News Video | Policy | GPs | Hospitals | Medical | Mental Health | Welfare | Search


Hearing Week 2014 – Technology Makes a World of Difference

Hearing Week 2014 – March 23 to March 29
Technology Makes a World of Difference

What makes your world go round?

Technology is a significant part of the answer for over 700,000 hearing impaired individuals in New Zealand who have some level of hearing loss. Access to hearing aids, cochlear impacts and captioning make a world of difference to their lives.

In celebration of Hearing Week 2014, The National Foundation for the Deaf is highlighting the importance of technology aids and their benefits on the lives of hearing-impaired people.

The National Foundation for the Deaf CEO Louise Carroll is proud of the leaps and bounds made in the past half decade. “Technology advancements in the last five years have been life savers to so many individuals struggling to cope with hearing loss.”

But, New Zealand still has a long way to go with providing people who are hard of hearing access to hearing aids, assistive technology (captioning, for example) and cochlear implants, which is their right under article 9 of the United Nations Convention on the Rights of People with Disabilities.

“This year we are celebrating hearing and the positive outcomes achieved by those who get access to the appropriate and necessary technology.” says Louise Carroll. Technology aids impact positively on all areas of life, from the classroom and the workplace to the dinner table and even crossing the street safely. Also, effective communication is essential for all healthy relationships, and the benefits of access to hearing technologies includes offering a solution to the loneliness and frustration that so often comes hand in hand with being hard of hearing.

As technology advances, many people who are hard of hearing are benefitting from hearing aids, remote FM microphones and cochlear implants. All of these aids have made a hugely positive difference in the way that those who are hearing impaired communicate, allowing greater access to and ease of participation in social exchanges.

Hearing Week began in 2010 under request from various sector organisations, seeking to raise awareness of the often overlooked danger of hearing loss from unprotected home-based activities and construction. Find out more about New Zealand’s first Hearing Week here. In the two years that followed, we took the opportunity to profile the faces of hearing impairment by allowing hearing-impaired kiwis to tell their stories to acknowledge the challenges that people who live with hearing loss face and overcome each and every day. You can read more here: Hearing Week 2012 and Hearing Week 2011.

This year, the Foundation asks you to join us in celebrating just how far hearing technologies have advanced in the past half decade, drastically improving the lives of one in six New Zealanders with some level of hearing impairment or Auditory Processing Disorder.

As time goes by, these developments can only progress further -- so take a moment this Hearing Week to salute and celebrate how much has been achieved.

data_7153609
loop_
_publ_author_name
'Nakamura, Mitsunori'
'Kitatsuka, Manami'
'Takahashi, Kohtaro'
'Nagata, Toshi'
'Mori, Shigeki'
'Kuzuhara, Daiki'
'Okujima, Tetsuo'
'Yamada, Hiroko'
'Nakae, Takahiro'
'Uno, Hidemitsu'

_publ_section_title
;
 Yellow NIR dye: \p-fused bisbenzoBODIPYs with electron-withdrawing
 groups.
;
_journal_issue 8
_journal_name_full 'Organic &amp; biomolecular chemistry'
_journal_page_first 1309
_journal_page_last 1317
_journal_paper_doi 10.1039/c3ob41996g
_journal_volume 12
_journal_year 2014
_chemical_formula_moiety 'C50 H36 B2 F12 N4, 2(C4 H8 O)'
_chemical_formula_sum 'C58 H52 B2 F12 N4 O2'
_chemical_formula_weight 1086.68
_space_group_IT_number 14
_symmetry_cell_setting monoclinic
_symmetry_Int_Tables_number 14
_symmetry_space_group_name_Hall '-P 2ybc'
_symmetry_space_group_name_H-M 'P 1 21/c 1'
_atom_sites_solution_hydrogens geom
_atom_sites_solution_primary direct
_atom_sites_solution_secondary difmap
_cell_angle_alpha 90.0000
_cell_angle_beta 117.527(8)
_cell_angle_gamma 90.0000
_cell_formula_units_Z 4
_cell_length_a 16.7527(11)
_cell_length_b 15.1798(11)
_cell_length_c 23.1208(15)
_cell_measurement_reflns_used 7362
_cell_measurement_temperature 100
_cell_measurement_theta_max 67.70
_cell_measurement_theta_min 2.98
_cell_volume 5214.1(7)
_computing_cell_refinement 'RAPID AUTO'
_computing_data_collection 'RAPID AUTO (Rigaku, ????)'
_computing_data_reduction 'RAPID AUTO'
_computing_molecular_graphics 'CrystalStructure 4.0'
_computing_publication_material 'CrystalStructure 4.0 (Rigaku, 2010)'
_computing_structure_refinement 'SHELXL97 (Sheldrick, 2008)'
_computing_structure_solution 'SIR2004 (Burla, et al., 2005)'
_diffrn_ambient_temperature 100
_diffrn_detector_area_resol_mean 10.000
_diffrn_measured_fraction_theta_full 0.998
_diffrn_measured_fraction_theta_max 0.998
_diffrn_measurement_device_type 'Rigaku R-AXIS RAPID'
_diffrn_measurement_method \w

© Scoop Media

Culture Headlines | Health Headlines | Education Headlines


Howard Davis: Review - A Girl Named Mo

Moana Ete brought her three-piece band A Girl Named Mo to Wellington's intimate and iconic Bats Theatre last week for a five-night residency. Each show was recorded and filmed live for the release of her debut album 'Platonic/Romantic' on Loop records later this year. More>>

For The Birds: Who Will Be Crowned Bird Of The Year?

The competition involves well-known and enthusiastic New Zealanders acting as ‘campaign managers’ for their favourite birds with many going to great lengths to get New Zealanders to vote for their chosen bird... More>>


  • Image Out-Link - Giselle Clarkson on Twitter
  • Gordon Campbell: On Bob Dylan's Nobel (And The Surplus)

    So Bob Dylan has just won the Nobel Prize for… Literature? Wow. I’d be just as happy if he’d won for his work on particle physics (“One Grain of Sand”, “Simple Twist of Fate”) or got the Economics prize for his work on the theory of contracting (“Don’t Think Twice Its Alright”) ... More>>


    Scoop Review Of Books: Whose Goat Was That?

    Mysterious Mysteries of Aro Valley is a sharp, satirical and sometimes downright scary romp through and around that valley in ways that made me question the realities of the places I thought I knew so well. More>>


    NZ On Air TV Funding: More Comedy Comes Out Of The Shadows

    Paranormal Event Response Unit is a series conceived by Jemaine Clement and Taika Waititi as a TV spin-off from their highly acclaimed feature film What We Do In The Shadows. More>>


    Mars News: Winners Announced For The 2016 Apra Silver Scroll Awards

    Wellington singer-songwriter and internationally acclaimed musician Thomas Oliver has won the 2016 APRA Silver Scroll Award with his captivating love song ‘If I Move To Mars’. More>>


    Get More From Scoop



    Search Scoop  
    Powered by Vodafone
    NZ independent news